Buying cheap FTSE 100 shares after the UK stock market crash could be a means of generating high returns in the coming years.
The index’s track record of recovery shows that it has always been able to overcome periods of poor performance to post strong gains.
As such, now could be the right time to buy cheap shares, such as the two businesses discussed below. They may catalyse your portfolio’s performance and increase your chances of becoming an ISA millionaire.
The difficult operating conditions facing the oil & gas sector have taken their toll on FTSE 100 stock Shell’s (LSE: RDSB) dividend. Its recent first-quarter results included a reduction in shareholder payouts of around two-thirds.
However, the company now yields around 4% due in part to its weak share price performance over the last few months. That is higher than many of its index peers, and suggests that it could continue to offer income investing appeal.
Certainly, the outlook for the company is relatively challenging. Lower demand for oil and gas could continue over the coming months as a weak economic outlook is likely to remain in place. However, with a solid balance sheet and the capacity to reduce its operating and capital expenditure, it could offer long-term recovery potential.
With investor sentiment towards the FTSE 100 energy sector being highly downbeat at the present time, now could be an opportune moment to buy high-quality businesses such as Shell while they are unpopular. Although doing so may not lead to high returns in the short run, it could produce high returns in the coming years that increase the value of your ISA.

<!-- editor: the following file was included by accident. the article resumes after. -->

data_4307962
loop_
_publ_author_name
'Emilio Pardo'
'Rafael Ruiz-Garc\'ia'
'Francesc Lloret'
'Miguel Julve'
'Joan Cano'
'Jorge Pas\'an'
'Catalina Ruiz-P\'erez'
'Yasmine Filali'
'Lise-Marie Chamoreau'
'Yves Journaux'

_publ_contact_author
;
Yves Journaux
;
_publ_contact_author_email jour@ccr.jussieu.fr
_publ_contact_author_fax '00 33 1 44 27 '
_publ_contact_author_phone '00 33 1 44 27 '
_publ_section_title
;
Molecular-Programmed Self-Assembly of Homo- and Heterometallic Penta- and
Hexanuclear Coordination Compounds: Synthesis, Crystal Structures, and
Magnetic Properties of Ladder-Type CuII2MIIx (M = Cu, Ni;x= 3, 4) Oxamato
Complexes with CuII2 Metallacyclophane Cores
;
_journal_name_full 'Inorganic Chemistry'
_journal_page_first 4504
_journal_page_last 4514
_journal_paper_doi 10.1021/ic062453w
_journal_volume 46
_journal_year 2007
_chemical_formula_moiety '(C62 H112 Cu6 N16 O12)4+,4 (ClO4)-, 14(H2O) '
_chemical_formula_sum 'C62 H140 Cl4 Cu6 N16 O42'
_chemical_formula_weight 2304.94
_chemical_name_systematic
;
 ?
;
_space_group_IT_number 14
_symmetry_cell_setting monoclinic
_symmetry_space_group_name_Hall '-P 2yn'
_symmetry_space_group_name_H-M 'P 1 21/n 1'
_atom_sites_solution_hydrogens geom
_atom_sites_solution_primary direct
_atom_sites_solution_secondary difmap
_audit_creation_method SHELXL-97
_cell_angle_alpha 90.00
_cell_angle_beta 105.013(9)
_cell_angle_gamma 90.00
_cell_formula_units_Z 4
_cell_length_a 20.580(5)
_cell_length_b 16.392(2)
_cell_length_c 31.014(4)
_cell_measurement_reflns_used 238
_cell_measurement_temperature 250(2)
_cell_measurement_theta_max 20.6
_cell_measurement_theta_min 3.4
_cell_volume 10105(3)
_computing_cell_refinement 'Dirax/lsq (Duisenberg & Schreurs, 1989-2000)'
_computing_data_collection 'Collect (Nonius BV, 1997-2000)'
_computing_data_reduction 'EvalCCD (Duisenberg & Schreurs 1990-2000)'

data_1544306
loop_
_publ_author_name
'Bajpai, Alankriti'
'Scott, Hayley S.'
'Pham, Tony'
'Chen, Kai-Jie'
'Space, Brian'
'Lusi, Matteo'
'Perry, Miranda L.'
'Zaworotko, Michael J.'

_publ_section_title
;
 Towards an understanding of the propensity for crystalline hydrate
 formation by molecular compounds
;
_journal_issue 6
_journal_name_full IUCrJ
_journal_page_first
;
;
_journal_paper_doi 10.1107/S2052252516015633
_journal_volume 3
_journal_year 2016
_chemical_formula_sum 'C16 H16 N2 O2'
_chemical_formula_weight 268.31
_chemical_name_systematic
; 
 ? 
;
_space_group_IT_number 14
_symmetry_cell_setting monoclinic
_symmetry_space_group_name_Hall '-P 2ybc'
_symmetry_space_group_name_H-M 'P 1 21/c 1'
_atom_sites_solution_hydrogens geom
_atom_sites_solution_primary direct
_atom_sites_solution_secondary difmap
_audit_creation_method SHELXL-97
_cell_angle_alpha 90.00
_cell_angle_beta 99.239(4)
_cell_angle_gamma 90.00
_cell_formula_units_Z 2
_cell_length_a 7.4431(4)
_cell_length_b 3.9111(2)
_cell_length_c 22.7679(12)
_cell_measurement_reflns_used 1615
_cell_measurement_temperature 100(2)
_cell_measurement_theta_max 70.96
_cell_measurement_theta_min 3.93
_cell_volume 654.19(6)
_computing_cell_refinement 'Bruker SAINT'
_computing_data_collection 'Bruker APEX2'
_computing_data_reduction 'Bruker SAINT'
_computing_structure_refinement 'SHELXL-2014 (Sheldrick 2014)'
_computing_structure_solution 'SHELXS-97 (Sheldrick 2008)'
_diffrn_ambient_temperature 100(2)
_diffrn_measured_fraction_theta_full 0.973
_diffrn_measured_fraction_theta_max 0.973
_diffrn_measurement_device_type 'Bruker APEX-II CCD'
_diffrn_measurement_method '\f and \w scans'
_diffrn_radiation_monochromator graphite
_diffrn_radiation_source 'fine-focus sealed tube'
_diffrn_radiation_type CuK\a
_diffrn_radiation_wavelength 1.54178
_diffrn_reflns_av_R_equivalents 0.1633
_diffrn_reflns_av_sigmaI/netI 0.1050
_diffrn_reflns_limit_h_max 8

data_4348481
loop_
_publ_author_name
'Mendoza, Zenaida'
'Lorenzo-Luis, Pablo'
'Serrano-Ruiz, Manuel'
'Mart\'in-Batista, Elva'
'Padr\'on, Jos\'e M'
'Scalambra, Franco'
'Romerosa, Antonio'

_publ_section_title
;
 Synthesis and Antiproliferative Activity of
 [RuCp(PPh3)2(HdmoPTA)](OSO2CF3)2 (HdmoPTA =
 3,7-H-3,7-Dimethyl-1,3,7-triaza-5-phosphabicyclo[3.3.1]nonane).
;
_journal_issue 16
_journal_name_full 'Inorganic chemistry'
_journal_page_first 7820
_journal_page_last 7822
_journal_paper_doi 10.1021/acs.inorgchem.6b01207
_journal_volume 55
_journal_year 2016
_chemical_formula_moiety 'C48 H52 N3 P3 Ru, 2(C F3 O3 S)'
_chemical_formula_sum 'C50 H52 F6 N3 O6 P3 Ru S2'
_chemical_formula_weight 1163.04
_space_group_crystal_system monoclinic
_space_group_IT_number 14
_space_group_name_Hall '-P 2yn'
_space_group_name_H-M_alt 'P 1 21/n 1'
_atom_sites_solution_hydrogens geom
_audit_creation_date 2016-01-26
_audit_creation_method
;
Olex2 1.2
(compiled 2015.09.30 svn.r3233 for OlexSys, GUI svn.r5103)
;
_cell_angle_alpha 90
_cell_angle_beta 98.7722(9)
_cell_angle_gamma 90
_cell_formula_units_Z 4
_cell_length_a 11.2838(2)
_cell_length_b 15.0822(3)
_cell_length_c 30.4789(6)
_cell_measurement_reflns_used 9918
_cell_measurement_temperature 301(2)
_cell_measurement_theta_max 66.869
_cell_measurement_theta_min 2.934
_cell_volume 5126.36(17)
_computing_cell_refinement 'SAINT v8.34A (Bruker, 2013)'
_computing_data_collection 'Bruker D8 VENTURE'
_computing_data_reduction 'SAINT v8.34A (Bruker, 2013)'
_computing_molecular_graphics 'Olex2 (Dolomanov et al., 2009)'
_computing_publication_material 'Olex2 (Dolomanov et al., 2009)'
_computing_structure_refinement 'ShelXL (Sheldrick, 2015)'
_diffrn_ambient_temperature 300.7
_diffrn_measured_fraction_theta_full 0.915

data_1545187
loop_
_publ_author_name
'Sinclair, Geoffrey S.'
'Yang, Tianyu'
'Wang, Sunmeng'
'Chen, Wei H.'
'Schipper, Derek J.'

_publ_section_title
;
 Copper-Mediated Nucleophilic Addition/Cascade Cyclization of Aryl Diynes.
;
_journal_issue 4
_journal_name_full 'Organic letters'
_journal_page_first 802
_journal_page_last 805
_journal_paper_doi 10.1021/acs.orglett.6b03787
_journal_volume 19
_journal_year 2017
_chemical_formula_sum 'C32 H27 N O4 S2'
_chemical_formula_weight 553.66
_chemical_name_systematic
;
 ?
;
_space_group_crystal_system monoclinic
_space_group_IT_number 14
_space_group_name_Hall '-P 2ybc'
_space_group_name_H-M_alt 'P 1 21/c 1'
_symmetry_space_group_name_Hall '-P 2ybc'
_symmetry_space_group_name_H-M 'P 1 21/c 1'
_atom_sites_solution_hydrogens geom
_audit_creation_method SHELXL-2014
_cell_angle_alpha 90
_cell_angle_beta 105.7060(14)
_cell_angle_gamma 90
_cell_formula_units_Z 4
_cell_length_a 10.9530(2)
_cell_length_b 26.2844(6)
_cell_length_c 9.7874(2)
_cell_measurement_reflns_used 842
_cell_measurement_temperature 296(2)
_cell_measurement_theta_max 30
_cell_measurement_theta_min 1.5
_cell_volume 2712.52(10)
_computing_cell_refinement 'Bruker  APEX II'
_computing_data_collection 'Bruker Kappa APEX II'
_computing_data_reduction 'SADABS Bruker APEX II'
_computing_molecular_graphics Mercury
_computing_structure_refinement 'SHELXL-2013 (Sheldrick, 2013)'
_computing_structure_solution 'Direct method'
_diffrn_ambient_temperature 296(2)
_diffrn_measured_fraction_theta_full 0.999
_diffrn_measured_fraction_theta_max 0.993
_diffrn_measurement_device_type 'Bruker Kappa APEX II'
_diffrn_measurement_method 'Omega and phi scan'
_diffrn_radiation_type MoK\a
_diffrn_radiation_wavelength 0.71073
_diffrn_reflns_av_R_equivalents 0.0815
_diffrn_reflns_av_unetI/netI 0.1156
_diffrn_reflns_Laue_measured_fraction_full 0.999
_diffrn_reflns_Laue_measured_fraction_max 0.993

FTSE 100 bank Lloyds
Another FTSE 100 share that could produce long-term capital returns is Lloyds (LSE: LLOY). The banking sector is also very unpopular at the present time. Factors such as low interest rates and cancelled dividends for the 2020 financial year mean that investors have pivoted to other sectors over the last few months.
As such, the Lloyds share price now trades 47% lower than it did at the start of the year. This could mean that it offers a margin of safety, since investors may have priced-in many of the risks currently facing the UK economy.
The bank’s performance prior to the pandemic was relatively impressive. It has integrated acquisitions, invested in online services to differentiate itself in a competitive environment, and has successfully launched a financial planning service that could provide cross-selling opportunities over the coming years.
Therefore, as the outlook for the UK economy improves over the long run, Lloyds could be a major beneficiary. Now could be the right time to buy a slice of it while it appears to offer a wide margin of safety relative to many FTSE 100 companies.
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Peter Stephens owns shares of Lloyds Banking Group and Royal Dutch Shell B. The Motley Fool UK has recommended Lloyds Banking Group. Views expressed on the companies mentioned in this article are those of the writer and therefore may differ from the official recommendations we make in our subscription services such as Share Advisor, Hidden Winners and Pro. Here at The Motley Fool we believe that considering a diverse range of insights makes us better investors.